Hipo F / Kinaesthetic Design

María Isabel Jiménez León, Mumbai, Octubre 2010

Virtualities are present in space as frozen durations coexisting with the current instant. They translate into layers of information overlapped into actuality; continuously our physicality is being virtually transported to other locations in other times. Our bodies simultaneously perceive a multiplicity of spaces/durations.

Technologies enhance the perceptual capacities of the human body to previously unexpected levels, generating new conditions blurring the limits between the “actual” and the “virtual”; conditions where Virtualities can not be interpreted “virtual” anymore, but rather as “actual”.
The consequences of these emerging conditions go beyond the understanding of the technology that generates them, raising new issues concerning the evolution of the anthropomorphic relationship with those technologies and space/time.
Prior to analyzing these issues it is important to define space/time from the point of view of human scale, and therefore to initially understand how our physical bodies perceive and experience.
The human body experiences through a combination of two very different set of sensors. The first ones, called Exo-Referencial, operate by defining the position of the body in relation to external references, such as distances to objects, colors, sounds, etc. The second ones are Self-Referencial sensors, also referred to as Proprioception or more commonly “muscle memory”; the capacity of the body to orient itself in space, in relation only to itself, where the muscles register the displacements of body parts in relation to each other. It is this sense that allows our bodies to translate space into motion experience.

Within this framework, “actual” Space/Time must not be understood as prior to kinesis. Space is defined by specific movements within particular locations, which are constantly unfolding while updating it. Motion carves infinite figures arbitrarily in space across time, and therefore our bodies’ spatial experiences are simply the culmination of a multiplicity of instantaneous positions.

Understanding this conceptualization, in order to exist, “virtual” Space/Time needs to be perceived and experienced within the same conditions. However, our sensory perceptions are, by themselves, not enough to perceive the virtualities of space/duration. Technology, projected as a new form of evolution, amplifies human sensory receptors to the extent of allowing the body to interact in virtual spaces. Screens, projections, internet, displays… are treated as interfaces, that dilute the limits between the “actual” and the “virtual”, disrupting traditional territorial conditions while generating new materialities, thus breaking the rules of “conventional design”..

emgA posthumanistic virtual_real_ity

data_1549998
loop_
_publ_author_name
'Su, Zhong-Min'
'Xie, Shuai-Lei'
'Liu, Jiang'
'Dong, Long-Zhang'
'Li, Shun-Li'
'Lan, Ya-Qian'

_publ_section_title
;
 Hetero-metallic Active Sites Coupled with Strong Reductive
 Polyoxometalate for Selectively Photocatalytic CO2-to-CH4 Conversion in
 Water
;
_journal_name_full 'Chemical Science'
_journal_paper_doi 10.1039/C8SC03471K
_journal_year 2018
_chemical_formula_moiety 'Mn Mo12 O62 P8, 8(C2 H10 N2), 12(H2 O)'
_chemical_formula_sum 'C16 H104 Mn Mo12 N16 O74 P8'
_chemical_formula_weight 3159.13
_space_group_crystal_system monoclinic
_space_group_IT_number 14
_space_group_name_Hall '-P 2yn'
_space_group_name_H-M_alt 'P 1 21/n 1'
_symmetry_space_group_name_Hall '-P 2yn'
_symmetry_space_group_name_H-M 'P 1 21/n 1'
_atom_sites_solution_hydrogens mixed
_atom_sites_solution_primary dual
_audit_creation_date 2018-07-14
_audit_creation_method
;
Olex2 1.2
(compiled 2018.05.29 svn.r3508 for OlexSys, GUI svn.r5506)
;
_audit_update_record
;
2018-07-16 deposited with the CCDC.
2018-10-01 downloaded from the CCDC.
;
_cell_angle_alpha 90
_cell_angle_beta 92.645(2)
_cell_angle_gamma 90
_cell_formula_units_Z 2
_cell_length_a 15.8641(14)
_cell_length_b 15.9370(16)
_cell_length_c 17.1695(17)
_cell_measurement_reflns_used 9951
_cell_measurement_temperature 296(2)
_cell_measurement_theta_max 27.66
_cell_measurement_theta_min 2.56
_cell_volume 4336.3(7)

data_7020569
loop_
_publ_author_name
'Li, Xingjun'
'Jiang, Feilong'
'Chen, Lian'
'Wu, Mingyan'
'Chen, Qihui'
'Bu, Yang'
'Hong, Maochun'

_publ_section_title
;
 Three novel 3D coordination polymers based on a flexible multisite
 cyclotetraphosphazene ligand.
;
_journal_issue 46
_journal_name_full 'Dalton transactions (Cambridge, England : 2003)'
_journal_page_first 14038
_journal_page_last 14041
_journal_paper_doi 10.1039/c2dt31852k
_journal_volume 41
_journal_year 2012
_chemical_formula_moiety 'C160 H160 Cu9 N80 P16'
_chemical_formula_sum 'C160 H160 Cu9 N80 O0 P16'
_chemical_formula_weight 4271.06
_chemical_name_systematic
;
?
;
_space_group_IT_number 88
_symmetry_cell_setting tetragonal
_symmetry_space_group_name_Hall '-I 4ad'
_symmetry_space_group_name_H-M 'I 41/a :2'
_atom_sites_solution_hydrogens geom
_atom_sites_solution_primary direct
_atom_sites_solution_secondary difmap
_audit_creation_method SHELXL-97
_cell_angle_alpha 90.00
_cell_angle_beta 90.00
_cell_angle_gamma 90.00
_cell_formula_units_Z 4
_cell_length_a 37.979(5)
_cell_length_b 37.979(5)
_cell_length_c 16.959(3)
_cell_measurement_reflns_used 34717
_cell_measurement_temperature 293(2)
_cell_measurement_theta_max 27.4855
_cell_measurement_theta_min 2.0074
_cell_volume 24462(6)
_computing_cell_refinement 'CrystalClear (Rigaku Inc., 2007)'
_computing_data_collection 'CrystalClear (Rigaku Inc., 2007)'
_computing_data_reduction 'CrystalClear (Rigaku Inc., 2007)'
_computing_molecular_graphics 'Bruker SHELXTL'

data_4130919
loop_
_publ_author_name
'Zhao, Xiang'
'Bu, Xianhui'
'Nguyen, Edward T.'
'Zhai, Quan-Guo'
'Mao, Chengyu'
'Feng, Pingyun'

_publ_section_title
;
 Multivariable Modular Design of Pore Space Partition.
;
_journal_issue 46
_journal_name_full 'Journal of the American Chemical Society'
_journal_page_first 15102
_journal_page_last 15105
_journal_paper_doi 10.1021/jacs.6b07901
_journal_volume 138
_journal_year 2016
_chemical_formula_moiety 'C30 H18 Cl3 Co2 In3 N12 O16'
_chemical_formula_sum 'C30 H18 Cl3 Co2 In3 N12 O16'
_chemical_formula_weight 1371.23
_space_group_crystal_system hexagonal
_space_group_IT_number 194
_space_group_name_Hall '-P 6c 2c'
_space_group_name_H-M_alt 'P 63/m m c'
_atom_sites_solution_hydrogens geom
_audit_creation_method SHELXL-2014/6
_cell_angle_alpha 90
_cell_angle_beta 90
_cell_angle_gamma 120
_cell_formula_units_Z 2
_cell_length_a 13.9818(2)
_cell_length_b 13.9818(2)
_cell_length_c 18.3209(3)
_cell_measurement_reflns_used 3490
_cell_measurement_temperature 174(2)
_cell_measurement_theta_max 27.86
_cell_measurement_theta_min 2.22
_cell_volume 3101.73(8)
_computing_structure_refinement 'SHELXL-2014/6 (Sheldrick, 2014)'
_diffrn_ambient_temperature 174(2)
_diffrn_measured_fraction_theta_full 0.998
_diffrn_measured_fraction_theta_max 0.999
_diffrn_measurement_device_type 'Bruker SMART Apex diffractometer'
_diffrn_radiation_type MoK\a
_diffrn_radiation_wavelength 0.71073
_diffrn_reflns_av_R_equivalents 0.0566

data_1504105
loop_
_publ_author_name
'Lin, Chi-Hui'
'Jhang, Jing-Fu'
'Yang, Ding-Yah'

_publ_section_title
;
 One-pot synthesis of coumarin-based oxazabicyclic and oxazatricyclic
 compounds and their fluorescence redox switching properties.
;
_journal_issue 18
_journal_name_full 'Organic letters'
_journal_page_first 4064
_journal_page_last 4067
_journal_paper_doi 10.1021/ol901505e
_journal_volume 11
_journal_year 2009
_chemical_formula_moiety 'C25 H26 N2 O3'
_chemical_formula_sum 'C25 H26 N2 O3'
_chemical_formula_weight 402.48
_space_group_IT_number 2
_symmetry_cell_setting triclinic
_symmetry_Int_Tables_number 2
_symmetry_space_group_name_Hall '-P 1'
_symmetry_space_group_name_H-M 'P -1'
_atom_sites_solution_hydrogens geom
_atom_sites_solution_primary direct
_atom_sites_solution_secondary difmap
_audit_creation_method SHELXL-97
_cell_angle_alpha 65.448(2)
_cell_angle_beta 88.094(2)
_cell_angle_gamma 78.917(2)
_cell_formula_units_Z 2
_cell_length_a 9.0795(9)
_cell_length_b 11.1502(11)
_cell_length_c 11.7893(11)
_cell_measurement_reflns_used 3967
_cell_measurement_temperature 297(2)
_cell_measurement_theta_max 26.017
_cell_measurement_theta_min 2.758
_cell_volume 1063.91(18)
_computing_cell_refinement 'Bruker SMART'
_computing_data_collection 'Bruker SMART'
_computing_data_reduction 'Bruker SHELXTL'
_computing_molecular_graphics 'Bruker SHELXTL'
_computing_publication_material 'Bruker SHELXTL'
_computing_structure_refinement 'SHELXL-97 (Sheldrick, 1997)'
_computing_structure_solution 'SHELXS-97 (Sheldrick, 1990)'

Pierre Levy or Paul Virilio deeply dive into the notion of virtual/actual defining a scenario where what is possible is considered as virtual and what is able to be actualized becomes real. Current technology blurs the limit between these categories and breaks the traditional notion of the body. Today humans control their own evolutionary paths merging artificial devices with their bodies through technology in a posthumanistic framework (Moravec, Huxley, Fukuyama, Haraway…).

What does it mean for a body to interact in virtual space –and more importantly-, what is its opposite? Technological advancements encourage me to act on virtual objects (transform, translate, erase, etc.), but does this mean that my body itself (that unique assemblage of living tissues and organs) may become the object of virtual acts? And would I want it to be? Is diluting the limits between virtual and actual space/time actually desirable?


La biomímesis en arquitectura sin duda pasa por el diseño cinegético.
La faceta bioadaptable de los espacios necesita sensores más capaces de percibir las realidades relativas que nuestros propios órganos de percepción para transformar sus condiciones y su propia forma.
Cuantas más “sensibilidades mecánicas” seamos capaces de desarrollar, más lejos (en distancia y en metáfora) llegarán nuestros sentidos.

As much as Modern Architecture developped a program around the idea of “dissolution between inside and outside”, digital architecture seem obsessed with attaining a peculiar blurring between “actual” and “virtual” and giving it a physical form, something which could be seen as a contradiction in its own terms: diluting those limits could develop into abandoning architecture or at least not bringing the border clash to architectural terrain with all the naivety this aim suggests (at least momentarily...).

más información: http://www.hipo-tesis.eu/numero_hipo_f.html